Billy Kondos Student No:582813
Readings Natureâ€™s Patterns: Shapes In this reading I believed the main message of the author was to highlight that there are patterns everywhere in nature. Some are obvious whilst other can be hidden from our initial perspective. This made me begin to realise the patterns and forms around me in a way I had previously not. Ball went on to argue how different people throughout history have tried to explain and express this idea, with reference to Darwin.
The Man who loved Fluids In this reading I believe that Ball was trying to explain that not all patterns are visible to the naked eye, but are in fact complex and require additional tool to understand what is happening. Ball refers to Di Vinci, who was ahead of his time and was able to see patterns that were not visible to the naked eye. Di Vinci was able to see that there was an underlying pattern in the flow of water that was not visible. Di Vinci tried to express this using his 2D sketches and investigating this occurrence
Natural Process Analysis: Leaf patterns
I choose to look at leaf patterns because the shape they formed appealed to me. On quick inspection it appears that the shapes are random but on a closer look we can see that there is a underlying pattern
Natural Process Analysis: Stalactites
Stalactites are a natural process in which minerals hang from the ceiling of limestone caves. Again it was the simplicity and consistency of the shapes of the stalactites that interested me. Although it seemed that it was a straight forward process, there were underlying chemical and mathematical properties that dictated the shape, size and pattern of the stalactites.
CaCO3(s) + H2O(l) + CO2(aq) â†’ Ca(HCO3)2(aq)
Time Lapse Sketches:
The main feature of the stalactites that interest me is there ability to turn from a solid rock into a cylindrical form.
Another interesting feature of the growth of stalactites is its dependence on the conditions around it which influence the rate of growth. This is demonstrated in the illustrations below
Varying ideas on how the rate of growth influences the stalactites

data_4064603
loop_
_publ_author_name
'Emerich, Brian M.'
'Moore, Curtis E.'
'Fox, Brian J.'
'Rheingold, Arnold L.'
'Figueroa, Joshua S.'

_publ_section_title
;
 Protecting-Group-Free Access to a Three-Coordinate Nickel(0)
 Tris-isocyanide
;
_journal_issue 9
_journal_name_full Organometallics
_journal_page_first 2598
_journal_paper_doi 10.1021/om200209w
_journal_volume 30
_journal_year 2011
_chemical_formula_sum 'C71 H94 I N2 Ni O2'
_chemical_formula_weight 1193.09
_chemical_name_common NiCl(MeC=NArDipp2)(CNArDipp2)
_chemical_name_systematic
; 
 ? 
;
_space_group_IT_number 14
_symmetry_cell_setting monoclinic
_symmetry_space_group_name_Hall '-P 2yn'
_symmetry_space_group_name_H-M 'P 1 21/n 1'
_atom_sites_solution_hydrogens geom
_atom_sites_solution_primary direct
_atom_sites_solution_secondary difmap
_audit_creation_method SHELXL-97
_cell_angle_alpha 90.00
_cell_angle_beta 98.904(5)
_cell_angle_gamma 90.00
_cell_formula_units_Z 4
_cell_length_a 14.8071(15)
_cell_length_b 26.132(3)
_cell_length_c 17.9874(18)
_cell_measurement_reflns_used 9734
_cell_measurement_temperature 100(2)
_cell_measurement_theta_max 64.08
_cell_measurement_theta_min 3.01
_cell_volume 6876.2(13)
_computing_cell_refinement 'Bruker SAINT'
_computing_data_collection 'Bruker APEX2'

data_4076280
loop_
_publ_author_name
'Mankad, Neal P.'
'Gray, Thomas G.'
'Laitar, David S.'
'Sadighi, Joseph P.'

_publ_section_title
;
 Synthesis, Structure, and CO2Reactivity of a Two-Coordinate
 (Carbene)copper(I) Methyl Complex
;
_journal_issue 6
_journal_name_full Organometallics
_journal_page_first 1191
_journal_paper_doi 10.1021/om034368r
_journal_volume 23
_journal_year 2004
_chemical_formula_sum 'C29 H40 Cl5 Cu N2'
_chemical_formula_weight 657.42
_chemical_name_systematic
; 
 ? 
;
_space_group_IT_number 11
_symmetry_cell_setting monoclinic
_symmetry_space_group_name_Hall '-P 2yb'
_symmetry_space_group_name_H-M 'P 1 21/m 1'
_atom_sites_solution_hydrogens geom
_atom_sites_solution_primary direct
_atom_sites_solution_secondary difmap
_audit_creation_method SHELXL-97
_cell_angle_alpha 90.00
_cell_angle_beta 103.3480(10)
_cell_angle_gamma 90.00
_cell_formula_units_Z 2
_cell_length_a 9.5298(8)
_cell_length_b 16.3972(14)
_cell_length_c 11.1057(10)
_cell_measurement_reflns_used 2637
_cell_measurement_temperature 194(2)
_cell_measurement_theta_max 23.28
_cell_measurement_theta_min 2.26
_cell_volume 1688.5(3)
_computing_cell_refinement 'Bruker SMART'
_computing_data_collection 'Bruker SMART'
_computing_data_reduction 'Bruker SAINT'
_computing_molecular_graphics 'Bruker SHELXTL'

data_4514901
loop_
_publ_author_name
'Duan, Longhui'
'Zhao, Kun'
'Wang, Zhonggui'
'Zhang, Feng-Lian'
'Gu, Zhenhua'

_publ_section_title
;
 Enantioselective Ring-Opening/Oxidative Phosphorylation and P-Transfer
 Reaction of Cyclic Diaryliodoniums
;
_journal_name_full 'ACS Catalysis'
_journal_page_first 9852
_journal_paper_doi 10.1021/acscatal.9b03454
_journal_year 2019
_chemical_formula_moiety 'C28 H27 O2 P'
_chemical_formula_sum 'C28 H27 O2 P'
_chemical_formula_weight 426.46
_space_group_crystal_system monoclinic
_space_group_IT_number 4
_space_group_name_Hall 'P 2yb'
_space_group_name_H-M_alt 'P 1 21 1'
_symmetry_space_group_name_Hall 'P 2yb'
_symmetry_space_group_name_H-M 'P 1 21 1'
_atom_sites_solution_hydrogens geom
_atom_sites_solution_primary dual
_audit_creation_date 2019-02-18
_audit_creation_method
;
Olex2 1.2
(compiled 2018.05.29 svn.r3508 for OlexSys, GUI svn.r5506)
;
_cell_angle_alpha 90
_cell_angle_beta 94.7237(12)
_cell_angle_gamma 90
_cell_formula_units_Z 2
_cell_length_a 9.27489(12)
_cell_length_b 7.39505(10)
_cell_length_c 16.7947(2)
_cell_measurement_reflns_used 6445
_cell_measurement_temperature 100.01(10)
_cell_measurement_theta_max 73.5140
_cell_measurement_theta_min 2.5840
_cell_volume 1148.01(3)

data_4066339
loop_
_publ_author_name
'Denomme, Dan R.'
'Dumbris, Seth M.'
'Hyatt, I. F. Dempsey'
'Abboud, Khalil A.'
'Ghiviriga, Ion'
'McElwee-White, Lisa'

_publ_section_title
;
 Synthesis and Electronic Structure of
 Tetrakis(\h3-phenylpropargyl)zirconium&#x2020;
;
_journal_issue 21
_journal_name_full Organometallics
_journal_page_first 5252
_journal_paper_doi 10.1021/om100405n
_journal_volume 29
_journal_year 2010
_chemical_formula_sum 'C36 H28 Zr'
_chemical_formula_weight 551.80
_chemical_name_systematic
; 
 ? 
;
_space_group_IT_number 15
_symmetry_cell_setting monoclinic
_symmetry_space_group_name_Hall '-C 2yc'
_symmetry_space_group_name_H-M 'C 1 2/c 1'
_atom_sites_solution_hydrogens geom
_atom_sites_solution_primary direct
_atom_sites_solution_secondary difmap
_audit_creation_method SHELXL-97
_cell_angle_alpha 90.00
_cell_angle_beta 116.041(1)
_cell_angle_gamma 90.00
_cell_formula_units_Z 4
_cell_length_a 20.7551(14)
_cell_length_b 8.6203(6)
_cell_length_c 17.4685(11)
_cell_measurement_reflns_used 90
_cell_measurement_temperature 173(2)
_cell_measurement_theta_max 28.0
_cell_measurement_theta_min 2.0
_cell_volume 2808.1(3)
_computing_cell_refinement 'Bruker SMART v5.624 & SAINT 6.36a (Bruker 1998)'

Sketches that demonstrate possible designs for the body lantern
I decided to produce a first clay model of my earlier drawings of the process
Not surprisingly the outcome was dull and a literal interpretation of the process
Although I tried to add some complexity to the model. It lacked creativeness.
Precedent 1 Below: a stalactite vaulting from the JamĂŠ Mosque in Esfahan, Iran The example below is of the JamĂŠ Mosque in Esfahan which uses the formation of stalactites as an inspiration to decorate the ceiling of the room. This Persian architecture uses the distinct pattern to add complexity to the roof. This is accomplished by having several structures hanging, instead of one which creates a complicated look.
I plan to use a similar thought process in developing my lantern. Part of the stalactites appeal is its simplicity as an individual stalactite and its ability to amaze once it is accompanied by several stalactites.
Exploring alternative views
Random scribbles along paper that had been folded in a stalactite pattern
Singular column base which divides into more stalactites
Exploring alternative views of stalactites via 2D software
Precedent 2 Below: An Egyptian façade inspired by particles
The example shown below is of an Egyptian building which uses a façade to decorate its walls and window frames. The architect who designed this emphasizes the individual ‘parts’ or ‘particles’ that make up the façade. These ‘parts/particles’ are combined together to create an coherent design that when completed does not empathises its individuality but instead its contribution to the design as a whole.
I also intend to use this design process to add a layer of complexity to my lantern. I plan to like this, have the particle motion as a feature of my lantern not as the defining feature. Instead
Movement of a particle through the process
Stalactite sketch of particles Sketch of singular Stalactite with added feature: Movement of the particle is also highlighted
Sketch proposal: Particle movement 1:10 Scale model
The model is very similar to the initial model. It maintains its simplicity while also highlighting an element of the process, the particle movement. This adds a slight layer of depth to the model
Module 1 Reflection
The most valuable lesson that I have learnt during this module is that different mediums such as printed pictures, models or even rough sketches are extremely helpful in re-evaluating you conception of an idea or process. By far the most difficult part of this module was to find an abstract interpretation of my process. This was overcome by staring at different mediums and drawing what I saw without thinking too much as this over complicated my ideas of the process.
I came to the realisation that there is always an underlying pattern, obvious or not. Whilst this pattern may not always be visible to the naked it is always present and dictates the way in which the process is shaped.
This can often be the most difficult part for an architect, finding an abstract idea instead of thinking logically and simply presenting a literal interpretation.
References • • • •
http://www.bing.com/images/search?q=stalactites+inspired+buildings&view=detail&id=C7BE2EA612233 3CA82FDB5874E9485EA9704D454&first=0&FORM=IDFRIR (21/03/2012) http://www.bing.com/images/search?q=stalactites+inspired+buildings&view=detail&id=B77696AD0FBA A299072C8D9F171DE871D3B74089&first=0&FORM=IDFRIR (21/03/2012) http://www.bing.com/images/search?q=stalactites+inspired+buildings&view=detail&id=3514DFF78F75B3 B6F19F301AC674163E8A4650E9&first=0&FORM=IDFRIR (21/03/2012) http://www.bing.com/images/search?q=stalactites+inspired+buildings&view=detail&id=110526FD299D6 890B4A5CB2AE65AC7BDF39E17D0&first=0&FORM=IDFRIR (21/03/2012)